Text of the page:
OK….this is going to sound stupid……but only at first.

We’re gonna talk about ICELAND.

Yes, it’s winter there. And visiting Iceland is probably the furthest thing on your mind. But remember, the climate in ICELAND will soon become tolerable. April and October are chilly, but not necessarily cold. And May through September can be downright pleasant, with highs in the 50s. Joanne and I visited ICELAND last October, when the temperature was about ten degrees cooler than that.

Here’s why we need to deal with ICELAND now…while it’s still winter here in Minnesota:

Tourism in Iceland has exploded in the last few years, reaching an expected 2,400,000 visitors this year. Just think of it. For six months, a city of 300,000 people swells to eight times its normal size. It’s also become a hot spot for celebrities. Some come to make movies, others to charter boats for fly sea fishing. Some just crave the isolation, which Iceland offers in abundance. Reyjkavik is overwhelmed. The city is building hotels as fast as it can and restaurants are heavily booked during the summer season. Reserving early is a MUST. And have your hotel concierge book your restaurant reservations right away. That’s why I’m telling you this now.

So here’s a heads-up on some restaurants that Joanne and I like.

But first, your hotel. Besides an array of boutique properties, the major chains have set up shop in Reykjavik, although not in the heart of town. There are two Radisson Blu hotels, a Hilton, and a soon-to-be-opened five-star Edition brand by Marriott.

Joanne and I stayed a couple of blocks from the city center in an older, but very nice property called THE HOTEL HOLT.

Now, before we dive into the cuisine and restaurants, I strongly suggest that you read my posting on Iceland from November 9, 2017. It provides a backdrop for the restaurants I’ll be describing.

Something important to understand from the outset is that the NEW NORDIC CUISINE revolution you’ve read about in Copenhagen and Sweden is also relevant to all of the restaurants I’ll be talking about.

What is the “new Nordic cuisine?” It’s natural. It’s local. It’s sustainable. It’s about preserving, smoking, salting, fermenting. It’s seasonal and it prides itself on serving “foraged” ingredients. It’s about sheep and cattle freely grazing on the slopes completely free of drugs and hormones. And finally it’s about being surrounded by an ocean and the bounty of fresh seafood from Iceland’s ice cold clear coastal waters.

For imported items, Icelandic chefs tend not to rely on heavy emission-inducing transport. Their trading partners tend to be their other nearby Scandinavian neighbors. And for tomatoes and vegetables, they have an abundance of hot-houses, no doubt thermally heated (check out the winter low temperatures; surprisingly ICELAND is a hell of a lot warmer than Minnesota).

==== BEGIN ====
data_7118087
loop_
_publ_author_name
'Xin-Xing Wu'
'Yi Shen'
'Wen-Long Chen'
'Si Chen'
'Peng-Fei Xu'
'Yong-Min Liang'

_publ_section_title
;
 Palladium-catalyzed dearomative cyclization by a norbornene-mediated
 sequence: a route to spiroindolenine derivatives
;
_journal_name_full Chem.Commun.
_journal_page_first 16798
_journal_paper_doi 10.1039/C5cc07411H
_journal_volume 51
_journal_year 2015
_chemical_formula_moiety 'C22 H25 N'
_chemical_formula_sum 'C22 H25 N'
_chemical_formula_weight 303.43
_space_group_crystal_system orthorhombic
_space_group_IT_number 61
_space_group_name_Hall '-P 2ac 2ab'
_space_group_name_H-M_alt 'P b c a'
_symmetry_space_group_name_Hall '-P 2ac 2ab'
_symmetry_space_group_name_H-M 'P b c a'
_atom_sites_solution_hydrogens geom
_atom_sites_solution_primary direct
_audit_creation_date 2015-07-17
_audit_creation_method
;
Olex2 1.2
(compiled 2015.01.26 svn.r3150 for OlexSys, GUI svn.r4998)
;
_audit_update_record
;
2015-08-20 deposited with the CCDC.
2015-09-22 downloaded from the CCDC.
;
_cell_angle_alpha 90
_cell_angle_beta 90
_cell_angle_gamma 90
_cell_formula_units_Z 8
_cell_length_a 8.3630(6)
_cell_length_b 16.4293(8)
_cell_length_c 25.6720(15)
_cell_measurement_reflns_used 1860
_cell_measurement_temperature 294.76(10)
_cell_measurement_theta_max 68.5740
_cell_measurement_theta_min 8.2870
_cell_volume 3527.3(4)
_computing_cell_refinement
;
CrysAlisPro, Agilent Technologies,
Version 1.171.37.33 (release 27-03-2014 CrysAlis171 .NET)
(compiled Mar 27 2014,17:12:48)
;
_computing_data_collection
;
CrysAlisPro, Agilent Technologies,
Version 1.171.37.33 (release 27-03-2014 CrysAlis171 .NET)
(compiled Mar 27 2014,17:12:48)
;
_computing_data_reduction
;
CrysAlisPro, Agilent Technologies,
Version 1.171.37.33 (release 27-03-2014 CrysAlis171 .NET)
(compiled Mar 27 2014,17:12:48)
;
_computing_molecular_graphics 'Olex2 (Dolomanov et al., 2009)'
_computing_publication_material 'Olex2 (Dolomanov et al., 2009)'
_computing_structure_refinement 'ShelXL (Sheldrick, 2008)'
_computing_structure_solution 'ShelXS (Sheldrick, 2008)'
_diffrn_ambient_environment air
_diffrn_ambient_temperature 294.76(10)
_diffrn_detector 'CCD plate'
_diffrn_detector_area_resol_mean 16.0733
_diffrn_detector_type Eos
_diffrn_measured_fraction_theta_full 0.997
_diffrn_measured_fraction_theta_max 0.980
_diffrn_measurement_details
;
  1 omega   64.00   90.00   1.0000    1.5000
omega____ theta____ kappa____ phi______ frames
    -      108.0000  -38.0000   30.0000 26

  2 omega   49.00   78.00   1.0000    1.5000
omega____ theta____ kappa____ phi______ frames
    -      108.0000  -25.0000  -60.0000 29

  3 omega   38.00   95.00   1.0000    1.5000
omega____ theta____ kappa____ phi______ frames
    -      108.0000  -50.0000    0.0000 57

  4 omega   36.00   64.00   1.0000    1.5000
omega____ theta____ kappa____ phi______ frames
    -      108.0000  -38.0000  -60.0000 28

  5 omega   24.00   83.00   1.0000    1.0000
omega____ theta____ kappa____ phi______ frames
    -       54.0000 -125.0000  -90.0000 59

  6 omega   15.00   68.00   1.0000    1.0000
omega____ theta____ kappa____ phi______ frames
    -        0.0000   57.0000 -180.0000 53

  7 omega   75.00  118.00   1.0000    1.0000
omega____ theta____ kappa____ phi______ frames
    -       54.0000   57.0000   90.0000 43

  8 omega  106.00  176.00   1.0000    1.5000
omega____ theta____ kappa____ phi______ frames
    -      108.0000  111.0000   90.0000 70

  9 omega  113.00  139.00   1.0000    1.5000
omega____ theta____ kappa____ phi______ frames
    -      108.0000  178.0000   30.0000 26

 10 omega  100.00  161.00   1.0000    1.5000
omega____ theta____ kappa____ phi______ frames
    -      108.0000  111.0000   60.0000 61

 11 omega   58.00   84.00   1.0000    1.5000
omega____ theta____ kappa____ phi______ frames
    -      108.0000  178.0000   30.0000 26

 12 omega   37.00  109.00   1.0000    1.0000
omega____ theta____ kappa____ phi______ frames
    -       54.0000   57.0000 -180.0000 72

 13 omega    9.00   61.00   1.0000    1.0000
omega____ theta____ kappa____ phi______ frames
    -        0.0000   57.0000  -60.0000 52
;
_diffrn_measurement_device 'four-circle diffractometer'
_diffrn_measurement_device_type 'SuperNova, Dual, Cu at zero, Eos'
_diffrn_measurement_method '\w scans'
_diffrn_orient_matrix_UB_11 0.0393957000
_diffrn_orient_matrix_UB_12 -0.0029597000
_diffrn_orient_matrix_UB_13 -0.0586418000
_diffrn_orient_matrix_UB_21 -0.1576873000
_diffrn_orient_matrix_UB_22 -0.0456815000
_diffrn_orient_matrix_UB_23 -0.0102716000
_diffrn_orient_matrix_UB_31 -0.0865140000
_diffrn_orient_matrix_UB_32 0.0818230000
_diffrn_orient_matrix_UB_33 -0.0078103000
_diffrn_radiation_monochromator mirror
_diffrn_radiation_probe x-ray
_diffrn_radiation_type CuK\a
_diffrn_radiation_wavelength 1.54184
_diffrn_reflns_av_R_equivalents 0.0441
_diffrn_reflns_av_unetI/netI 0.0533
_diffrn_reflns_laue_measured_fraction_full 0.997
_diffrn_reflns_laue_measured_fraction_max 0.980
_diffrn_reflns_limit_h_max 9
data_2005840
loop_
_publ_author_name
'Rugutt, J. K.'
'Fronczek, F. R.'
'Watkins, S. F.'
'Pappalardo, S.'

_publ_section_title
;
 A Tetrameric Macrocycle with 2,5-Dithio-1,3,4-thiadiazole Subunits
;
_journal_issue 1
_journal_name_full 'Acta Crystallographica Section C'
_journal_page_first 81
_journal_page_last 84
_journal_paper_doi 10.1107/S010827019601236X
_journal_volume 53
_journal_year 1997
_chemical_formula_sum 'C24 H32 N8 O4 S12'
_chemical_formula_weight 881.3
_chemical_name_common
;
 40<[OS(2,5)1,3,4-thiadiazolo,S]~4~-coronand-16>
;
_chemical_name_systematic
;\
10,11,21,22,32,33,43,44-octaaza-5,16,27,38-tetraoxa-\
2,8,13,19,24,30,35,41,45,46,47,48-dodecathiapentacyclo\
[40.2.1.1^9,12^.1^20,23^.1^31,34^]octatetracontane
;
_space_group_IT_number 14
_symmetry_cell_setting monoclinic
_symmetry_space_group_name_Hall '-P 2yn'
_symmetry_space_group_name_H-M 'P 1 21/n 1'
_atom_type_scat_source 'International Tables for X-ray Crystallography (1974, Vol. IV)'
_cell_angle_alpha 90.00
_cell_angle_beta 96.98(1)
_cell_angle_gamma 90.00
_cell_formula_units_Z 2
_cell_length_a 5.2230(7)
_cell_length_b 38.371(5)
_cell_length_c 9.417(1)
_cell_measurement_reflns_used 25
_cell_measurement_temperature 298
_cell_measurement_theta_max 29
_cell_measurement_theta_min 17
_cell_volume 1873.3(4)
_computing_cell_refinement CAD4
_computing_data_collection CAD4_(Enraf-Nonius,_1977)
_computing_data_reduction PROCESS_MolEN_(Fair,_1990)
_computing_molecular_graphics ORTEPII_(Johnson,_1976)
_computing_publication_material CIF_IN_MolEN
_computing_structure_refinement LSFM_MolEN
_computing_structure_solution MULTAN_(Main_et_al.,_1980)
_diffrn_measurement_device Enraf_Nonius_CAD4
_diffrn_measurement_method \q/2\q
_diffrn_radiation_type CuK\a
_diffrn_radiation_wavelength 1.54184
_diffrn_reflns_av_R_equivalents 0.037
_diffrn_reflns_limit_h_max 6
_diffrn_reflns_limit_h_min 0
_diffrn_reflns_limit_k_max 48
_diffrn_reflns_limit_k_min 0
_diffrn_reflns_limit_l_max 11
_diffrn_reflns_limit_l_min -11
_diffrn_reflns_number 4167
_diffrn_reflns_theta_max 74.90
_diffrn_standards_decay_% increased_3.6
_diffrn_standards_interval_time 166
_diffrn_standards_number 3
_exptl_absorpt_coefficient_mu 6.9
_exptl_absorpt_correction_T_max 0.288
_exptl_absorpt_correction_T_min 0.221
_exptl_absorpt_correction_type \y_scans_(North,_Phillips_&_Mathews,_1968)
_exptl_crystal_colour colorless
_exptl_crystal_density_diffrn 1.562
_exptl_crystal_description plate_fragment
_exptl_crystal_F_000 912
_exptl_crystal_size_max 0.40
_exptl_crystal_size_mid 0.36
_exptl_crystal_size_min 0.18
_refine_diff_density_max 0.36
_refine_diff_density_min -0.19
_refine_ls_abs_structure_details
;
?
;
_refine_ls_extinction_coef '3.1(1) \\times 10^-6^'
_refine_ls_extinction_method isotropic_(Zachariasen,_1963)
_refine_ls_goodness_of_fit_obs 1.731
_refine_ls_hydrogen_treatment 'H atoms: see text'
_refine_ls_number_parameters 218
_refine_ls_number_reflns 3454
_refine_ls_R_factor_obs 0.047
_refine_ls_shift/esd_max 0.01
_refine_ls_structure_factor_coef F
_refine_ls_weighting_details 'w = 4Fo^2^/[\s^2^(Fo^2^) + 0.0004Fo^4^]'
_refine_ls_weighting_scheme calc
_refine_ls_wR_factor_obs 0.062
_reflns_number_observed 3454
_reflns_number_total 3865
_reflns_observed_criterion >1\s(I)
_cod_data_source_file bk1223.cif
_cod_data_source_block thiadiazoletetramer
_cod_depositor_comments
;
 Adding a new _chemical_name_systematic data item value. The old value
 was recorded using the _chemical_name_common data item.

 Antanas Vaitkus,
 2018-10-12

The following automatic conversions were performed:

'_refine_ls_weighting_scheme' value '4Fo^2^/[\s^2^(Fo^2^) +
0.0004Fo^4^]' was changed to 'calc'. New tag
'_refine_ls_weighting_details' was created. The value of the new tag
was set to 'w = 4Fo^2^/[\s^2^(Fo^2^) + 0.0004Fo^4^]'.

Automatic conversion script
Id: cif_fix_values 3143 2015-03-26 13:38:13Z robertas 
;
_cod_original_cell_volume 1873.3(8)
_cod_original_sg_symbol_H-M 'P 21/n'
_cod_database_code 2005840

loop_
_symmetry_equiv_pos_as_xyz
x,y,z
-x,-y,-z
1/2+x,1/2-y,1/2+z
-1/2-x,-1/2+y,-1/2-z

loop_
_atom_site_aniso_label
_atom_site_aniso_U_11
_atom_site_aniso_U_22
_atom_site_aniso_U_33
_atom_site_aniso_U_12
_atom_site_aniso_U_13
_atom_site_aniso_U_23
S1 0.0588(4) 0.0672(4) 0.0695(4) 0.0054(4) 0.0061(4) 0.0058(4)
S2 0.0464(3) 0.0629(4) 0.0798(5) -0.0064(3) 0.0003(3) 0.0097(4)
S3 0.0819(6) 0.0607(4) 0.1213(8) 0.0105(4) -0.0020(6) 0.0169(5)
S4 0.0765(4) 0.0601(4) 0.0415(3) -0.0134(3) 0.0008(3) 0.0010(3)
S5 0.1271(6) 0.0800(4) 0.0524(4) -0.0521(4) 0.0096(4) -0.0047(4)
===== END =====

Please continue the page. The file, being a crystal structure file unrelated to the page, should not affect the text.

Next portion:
The pioneer of this movement was, of course, NOMA in Copenhagen, named best restaurant in the world for three years in a row.

So let’s get started. We had heard of Reykjavik’s top-rated eatery, THE GALLERY RESTAURANT, which was housed in our hotel, and its chef, an alumnus of NOMA. Being slightly jet-lagged upon arrival, we decided to make it the first stop in our culinary tour of Iceland’s capital.

The dining room was well appointed and pleasantly lit, with spaciously placed tables and an overall classy and comfortable – if a bit dated – feeling. That was okay because the food trumped everything else.

Yes, it expressed the core of the NEW NORDIC CUISINE but with clever, slight French overtones.

We began with two AMUSE BOUCHES: a tasting spoon of marinated local veggies and secondly a sensational Lobster Bisque garnished with WHITE CHOCOLOATE CREAM! Dorothy, you ain’t in Kansas anymore!

Next we shared three starters: a Zucchini-wrapped Langoustine, a Golden-Crusted Sea Scallop on a bed of tapenade with a sauce of golden bell pepper coulis, and finally Salt Cured Salmon with a side of dark, chewy toast and honey mustard. As you might expect, for mains I took the “snout-to-tail” route and got the Icelandic Cod with Crispy Pigs Ears. Joanne surprised me and chose the Baby Lamb with Plumbs and Red Beets.

I snooped at nearby tables and concluded that they were dining equally well and as adventurously as we were. I spotted the Icelandic Duck, the just-caught Flounder, the Salmon Tartare with Scallop Ceviche. All looked really, really good.

If that wasn’t enough, we just couldn’t pass up dessert. A Dark Chocolate Cake with a Chocolate Tuile and Raspberries was a hit. So was the Olive Oil Cake.

We trundled up to bed and immediately collapsed.

It was a GOOD NIGHT.



P.S. Stay tuned for upcoming postings on Reykjavik restaurants. And by the way, Minnesota: Icelandair out of Minneapolis is AFFORDABLE. Dare I say, even cheap?


  • March 22, 2018 at 9:56 pm

    How timely is this?!! Judy and I will be in Reykjavik next month for 3 days. All of the food looks a helluvalot more attractive than your last post. We’re looking forward to this entire experience.

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